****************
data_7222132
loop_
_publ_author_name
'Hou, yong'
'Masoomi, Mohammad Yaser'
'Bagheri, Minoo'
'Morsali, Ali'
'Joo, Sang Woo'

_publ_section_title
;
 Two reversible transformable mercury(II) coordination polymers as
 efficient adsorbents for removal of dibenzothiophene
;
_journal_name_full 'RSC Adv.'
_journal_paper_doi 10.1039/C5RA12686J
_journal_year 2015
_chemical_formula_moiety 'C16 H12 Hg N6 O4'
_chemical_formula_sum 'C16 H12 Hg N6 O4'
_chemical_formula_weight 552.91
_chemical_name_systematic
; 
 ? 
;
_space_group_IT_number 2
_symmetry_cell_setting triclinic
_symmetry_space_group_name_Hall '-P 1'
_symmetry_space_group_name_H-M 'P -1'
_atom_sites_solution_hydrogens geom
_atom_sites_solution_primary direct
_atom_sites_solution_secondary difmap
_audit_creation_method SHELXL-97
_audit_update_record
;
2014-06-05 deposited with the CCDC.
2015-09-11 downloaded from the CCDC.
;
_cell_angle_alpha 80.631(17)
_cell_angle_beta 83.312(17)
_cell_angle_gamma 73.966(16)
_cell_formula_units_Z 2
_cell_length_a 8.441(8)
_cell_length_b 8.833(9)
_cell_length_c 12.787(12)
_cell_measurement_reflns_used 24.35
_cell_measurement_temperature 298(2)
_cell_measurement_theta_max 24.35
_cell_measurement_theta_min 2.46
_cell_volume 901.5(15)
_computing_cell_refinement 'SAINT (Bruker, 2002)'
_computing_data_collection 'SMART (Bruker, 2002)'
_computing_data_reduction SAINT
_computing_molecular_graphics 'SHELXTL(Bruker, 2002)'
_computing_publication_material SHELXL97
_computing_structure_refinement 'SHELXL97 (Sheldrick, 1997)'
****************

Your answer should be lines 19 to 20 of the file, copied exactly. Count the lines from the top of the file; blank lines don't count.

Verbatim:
_chemical_formula_weight 552.91
_chemical_name_systematic